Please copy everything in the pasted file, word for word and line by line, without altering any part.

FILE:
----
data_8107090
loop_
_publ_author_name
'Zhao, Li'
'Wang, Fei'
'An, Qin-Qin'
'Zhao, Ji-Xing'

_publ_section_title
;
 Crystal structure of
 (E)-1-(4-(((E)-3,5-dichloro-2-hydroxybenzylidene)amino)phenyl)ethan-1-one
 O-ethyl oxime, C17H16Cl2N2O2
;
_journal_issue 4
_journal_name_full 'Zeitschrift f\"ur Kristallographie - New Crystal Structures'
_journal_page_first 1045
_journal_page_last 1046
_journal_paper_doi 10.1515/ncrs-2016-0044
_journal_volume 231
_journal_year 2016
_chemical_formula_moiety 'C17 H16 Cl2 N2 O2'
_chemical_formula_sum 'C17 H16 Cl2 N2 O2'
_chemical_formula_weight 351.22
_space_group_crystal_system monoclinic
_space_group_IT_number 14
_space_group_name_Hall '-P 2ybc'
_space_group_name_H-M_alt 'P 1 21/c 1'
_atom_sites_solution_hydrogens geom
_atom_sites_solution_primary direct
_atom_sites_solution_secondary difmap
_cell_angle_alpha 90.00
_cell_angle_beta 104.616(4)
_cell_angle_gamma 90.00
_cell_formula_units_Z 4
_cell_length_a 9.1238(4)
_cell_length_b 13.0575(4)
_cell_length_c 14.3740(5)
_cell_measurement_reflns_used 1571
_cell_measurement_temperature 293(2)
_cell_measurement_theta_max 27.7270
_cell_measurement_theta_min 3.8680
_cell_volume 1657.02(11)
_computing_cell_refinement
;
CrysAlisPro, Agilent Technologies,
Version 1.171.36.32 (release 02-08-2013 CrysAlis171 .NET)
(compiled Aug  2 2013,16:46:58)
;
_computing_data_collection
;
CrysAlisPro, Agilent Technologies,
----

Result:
data_8107090
loop_
_publ_author_name
'Zhao, Li'
'Wang, Fei'
'An, Qin-Qin'
'Zhao, Ji-Xing'

_publ_section_title
;
 Crystal structure of
 (E)-1-(4-(((E)-3,5-dichloro-2-hydroxybenzylidene)amino)phenyl)ethan-1-one
 O-ethyl oxime, C17H16Cl2N2O2
;
_journal_issue 4
_journal_name_full 'Zeitschrift f\"ur Kristallographie - New Crystal Structures'
_journal_page_first 1045
_journal_page_last 1046
_journal_paper_doi 10.1515/ncrs-2016-0044
_journal_volume 231
_journal_year 2016
_chemical_formula_moiety 'C17 H16 Cl2 N2 O2'
_chemical_formula_sum 'C17 H16 Cl2 N2 O2'
_chemical_formula_weight 351.22
_space_group_crystal_system monoclinic
_space_group_IT_number 14
_space_group_name_Hall '-P 2ybc'
_space_group_name_H-M_alt 'P 1 21/c 1'
_atom_sites_solution_hydrogens geom
_atom_sites_solution_primary direct
_atom_sites_solution_secondary difmap
_cell_angle_alpha 90.00
_cell_angle_beta 104.616(4)
_cell_angle_gamma 90.00
_cell_formula_units_Z 4
_cell_length_a 9.1238(4)
_cell_length_b 13.0575(4)
_cell_length_c 14.3740(5)
_cell_measurement_reflns_used 1571
_cell_measurement_temperature 293(2)
_cell_measurement_theta_max 27.7270
_cell_measurement_theta_min 3.8680
_cell_volume 1657.02(11)
_computing_cell_refinement
;
CrysAlisPro, Agilent Technologies,
Version 1.171.36.32 (release 02-08-2013 CrysAlis171 .NET)
(compiled Aug  2 2013,16:46:58)
;
_computing_data_collection
;
CrysAlisPro, Agilent Technologies,